Drink and Lunacy

Medical Pioneer, The (1897) Drink and Lunacy. [Image]

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This 1897 article from the Medical Pioneer shows concern not only about the contributory factor of drink to ‘lunacy,’ but also that it was being given to mental patients as a reward or a treatment.


THE Medical Pioneer,
OCTOBER, 1897.


THE account of the eight annual report of the Asylums Committee, which we publish in another column, may well give food for reflection. It confirms that the already well-established point that at least 15 per cent. of all cases of insanity are due directly to drink (this report gives 17 per cent.) and it has been shown that about as many are due to the same cause indirectly. The total number in the County of London is now close on 20,000, and hence the drink-customs are responsible for at least 6,000. How many more are brought to the verge of insanity, through alcoholic poisoning of the brain, we can only imagine, but the havoc wrought is evidently frightful. Instability of mind and morals is the inevitable result of this accursed traffic. This wholesale demoralisation continues only because men will not remove the cause. Everyone blames his neighbour, while refusing to abstain from the drink himself. But in the face of the irresistible evidence of the potent influence of alcohol in causing insanity it is almost incredible and, we might say, criminal, that in these asylums such liquors are still sued, specially in the cases under medical treatment. While in most of the asylums beer is no longer to be found the ordinary dietary, we believe that in Colney Hatch and Hanwell Asylums is it still given to large numbers who are not in the infirmary, and even offered to patients as a reward for special work ! We know of one case in which a lad who is a life abstainer was ordered beer, and this was pressed on him urgently by the doctor, notwithstanding his protest. He stood his ground, however, and recovered without, showing himself in this respect more sane than the doctor. It is abominable that the efforts put forth to promote the sobriety and mental health of the people should be thus counteracted in the institutions established for the relief and cure of those who succumb to outside temptations or other causes of insanity. The figures show that the amount of alcohol per head used in these asylums varies very much. The weekly cost per head is six times as great in Colney Hatch, and three times in Hanwell, as in Banstead, Cane Hill, and Claybury. There can be no good reason for this. If these three large asylums, containing 7,945 inmates, can treat them successfully at a cost of £468 for alcoholics, why do Colney Hatch and Hanwell need £1,041 for 5,096 patients? The medical staff ought to be called on to explain this anomaly, and, if no good reason can be given, the least they can do is to see that they reduce the amount to the same proportion. It would be far better if they would give a year’s trial to a strictly non-alcoholic régime.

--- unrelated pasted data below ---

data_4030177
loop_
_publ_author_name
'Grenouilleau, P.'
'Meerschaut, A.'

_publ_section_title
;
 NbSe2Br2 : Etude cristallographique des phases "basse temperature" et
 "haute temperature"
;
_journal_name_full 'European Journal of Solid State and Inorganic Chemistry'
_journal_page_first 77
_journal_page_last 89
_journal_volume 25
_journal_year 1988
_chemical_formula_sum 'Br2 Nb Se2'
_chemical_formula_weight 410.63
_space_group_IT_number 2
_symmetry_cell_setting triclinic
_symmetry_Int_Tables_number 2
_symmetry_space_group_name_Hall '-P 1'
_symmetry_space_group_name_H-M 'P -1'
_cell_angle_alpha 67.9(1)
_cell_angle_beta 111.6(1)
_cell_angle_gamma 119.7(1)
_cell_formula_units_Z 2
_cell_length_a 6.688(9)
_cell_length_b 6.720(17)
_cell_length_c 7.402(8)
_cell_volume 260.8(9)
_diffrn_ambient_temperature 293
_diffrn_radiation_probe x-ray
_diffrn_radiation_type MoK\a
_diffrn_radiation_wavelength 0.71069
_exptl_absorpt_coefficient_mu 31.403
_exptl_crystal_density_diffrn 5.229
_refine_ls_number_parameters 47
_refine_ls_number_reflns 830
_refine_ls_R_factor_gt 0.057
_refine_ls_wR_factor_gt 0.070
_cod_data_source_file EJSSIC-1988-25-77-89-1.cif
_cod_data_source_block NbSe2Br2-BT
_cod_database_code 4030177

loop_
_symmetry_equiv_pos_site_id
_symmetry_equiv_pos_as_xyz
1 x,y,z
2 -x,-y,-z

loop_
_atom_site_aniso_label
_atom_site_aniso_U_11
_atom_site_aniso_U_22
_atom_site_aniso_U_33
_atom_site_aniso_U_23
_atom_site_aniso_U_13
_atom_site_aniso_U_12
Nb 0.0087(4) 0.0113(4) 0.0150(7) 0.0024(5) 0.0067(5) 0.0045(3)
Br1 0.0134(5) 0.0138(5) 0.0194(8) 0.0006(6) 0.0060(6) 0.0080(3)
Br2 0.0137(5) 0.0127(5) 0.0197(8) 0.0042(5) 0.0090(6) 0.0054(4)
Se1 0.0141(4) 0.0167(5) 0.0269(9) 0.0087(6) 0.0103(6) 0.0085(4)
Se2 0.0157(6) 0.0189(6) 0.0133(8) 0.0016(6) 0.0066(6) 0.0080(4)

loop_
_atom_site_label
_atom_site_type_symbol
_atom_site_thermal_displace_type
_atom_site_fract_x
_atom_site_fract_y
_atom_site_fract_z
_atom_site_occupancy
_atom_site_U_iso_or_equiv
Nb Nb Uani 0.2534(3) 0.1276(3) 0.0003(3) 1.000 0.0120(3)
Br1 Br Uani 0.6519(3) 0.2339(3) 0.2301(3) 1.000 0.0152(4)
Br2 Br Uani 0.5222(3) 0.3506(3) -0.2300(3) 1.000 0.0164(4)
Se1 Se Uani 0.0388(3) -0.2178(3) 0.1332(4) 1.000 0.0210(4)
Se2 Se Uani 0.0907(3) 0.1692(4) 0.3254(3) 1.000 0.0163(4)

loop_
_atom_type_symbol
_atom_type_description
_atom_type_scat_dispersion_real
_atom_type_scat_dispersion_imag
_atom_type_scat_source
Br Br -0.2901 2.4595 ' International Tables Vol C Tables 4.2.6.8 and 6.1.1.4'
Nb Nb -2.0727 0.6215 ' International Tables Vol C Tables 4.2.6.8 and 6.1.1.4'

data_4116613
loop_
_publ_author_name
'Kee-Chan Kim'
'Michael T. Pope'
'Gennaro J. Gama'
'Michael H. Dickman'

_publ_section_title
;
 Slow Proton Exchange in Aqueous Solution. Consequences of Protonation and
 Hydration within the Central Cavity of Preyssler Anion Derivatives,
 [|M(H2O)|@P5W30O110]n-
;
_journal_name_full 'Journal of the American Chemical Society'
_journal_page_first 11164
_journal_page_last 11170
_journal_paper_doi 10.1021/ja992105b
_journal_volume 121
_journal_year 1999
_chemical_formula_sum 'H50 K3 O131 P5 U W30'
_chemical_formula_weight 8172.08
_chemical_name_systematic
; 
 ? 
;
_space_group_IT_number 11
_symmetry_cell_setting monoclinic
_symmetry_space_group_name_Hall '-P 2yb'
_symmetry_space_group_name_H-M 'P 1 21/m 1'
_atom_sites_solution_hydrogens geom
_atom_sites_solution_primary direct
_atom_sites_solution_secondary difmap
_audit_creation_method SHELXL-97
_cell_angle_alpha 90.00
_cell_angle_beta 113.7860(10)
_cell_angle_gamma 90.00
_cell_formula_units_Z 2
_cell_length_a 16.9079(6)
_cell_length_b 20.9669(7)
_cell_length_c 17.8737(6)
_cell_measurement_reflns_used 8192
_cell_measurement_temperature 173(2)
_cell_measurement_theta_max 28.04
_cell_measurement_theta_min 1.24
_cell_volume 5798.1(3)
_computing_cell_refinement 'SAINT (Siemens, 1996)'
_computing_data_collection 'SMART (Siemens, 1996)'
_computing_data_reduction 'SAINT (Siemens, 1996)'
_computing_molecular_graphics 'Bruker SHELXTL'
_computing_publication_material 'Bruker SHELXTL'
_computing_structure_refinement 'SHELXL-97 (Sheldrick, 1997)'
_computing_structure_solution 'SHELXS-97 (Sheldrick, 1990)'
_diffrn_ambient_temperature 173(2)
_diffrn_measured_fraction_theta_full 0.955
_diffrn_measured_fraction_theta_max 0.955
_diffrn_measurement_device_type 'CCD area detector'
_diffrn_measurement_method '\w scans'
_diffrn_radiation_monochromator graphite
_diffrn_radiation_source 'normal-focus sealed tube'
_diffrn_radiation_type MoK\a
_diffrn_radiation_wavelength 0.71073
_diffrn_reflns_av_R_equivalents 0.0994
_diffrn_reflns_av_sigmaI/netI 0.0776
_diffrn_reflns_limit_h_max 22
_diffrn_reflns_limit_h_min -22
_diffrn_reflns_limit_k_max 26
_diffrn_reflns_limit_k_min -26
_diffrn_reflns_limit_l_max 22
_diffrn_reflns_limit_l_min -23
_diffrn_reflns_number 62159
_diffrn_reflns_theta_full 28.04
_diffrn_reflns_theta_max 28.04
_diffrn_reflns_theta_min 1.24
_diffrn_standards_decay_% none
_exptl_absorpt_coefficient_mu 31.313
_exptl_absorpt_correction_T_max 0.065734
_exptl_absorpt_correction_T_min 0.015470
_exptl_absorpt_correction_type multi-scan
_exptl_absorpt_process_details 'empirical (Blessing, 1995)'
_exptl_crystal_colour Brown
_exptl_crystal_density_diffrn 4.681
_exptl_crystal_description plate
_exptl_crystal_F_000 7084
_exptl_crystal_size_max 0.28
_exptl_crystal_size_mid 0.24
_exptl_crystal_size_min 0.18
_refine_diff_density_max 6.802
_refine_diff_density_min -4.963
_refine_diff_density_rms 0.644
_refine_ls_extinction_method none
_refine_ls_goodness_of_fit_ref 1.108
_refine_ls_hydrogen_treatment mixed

DR. BOYCE, of Blackrock, Co. Dublin, has found it necessary to resign the office of Honorary Secretary of the Irish (Central) Branch, which he has filled very ably for a period of six years. The Council, in regretfully accepting his resignation, passed a warm vote of thanks to him for his valuable services. Dr. Bradley, of Drogheda, was unanimously invited to fill the vacant post, and has consented to do so. We hope to present a portrait and sketch of Dr. Bradley’s career in our next issue.


£ s. d.
Amount previously acknowledged … 62 9 6
Dr. Helen M. Wilson, Sheffield … … 1 0 0
Dr. Walters, Stonehouse, Gloucester … 5 5 0
T. Forsyth, Jun., Esq., Glasgow … … 1 7 6
Surgeon-Major Poole, Norwood … … 3 0 0
Wyatt Smith, Esq., Leyton … … 2 1 6
W. F. Hazel, Esq. … … … … 1 1 0
___ ___
£76 4 6
The number of subscribers to this fund being at present so small, the Council feel that further time should be afforded, and hope that the above amount will be much increased.


THE London Grand Division of the Sons of Temperance celebrated its 30th anniversary at Oxford recently. It has now 7,957 adult members, £62,000 accumulated funds and an income of £12,000 a year. During the past year 1,319 members had 37,913 day’s sickness, an average of 6.03 days per member. The deaths in the year were 39, showing a death-rate of 5.14 per 1,000. The recent valuation shows a large surplus which has steadily increased with each valuation, and according to the valuer “the causes of the improvement rate are, undoubtedly, the favourable morality and sickness experience, the profitable investment of the surplus funds and gain from cecessions.” This report is exactly consistent with the experience of similar temperance benefit societies and amply proves (if any further proof were needed) that by total abstinence from alcohol men escape a prolific cause of disease and death.

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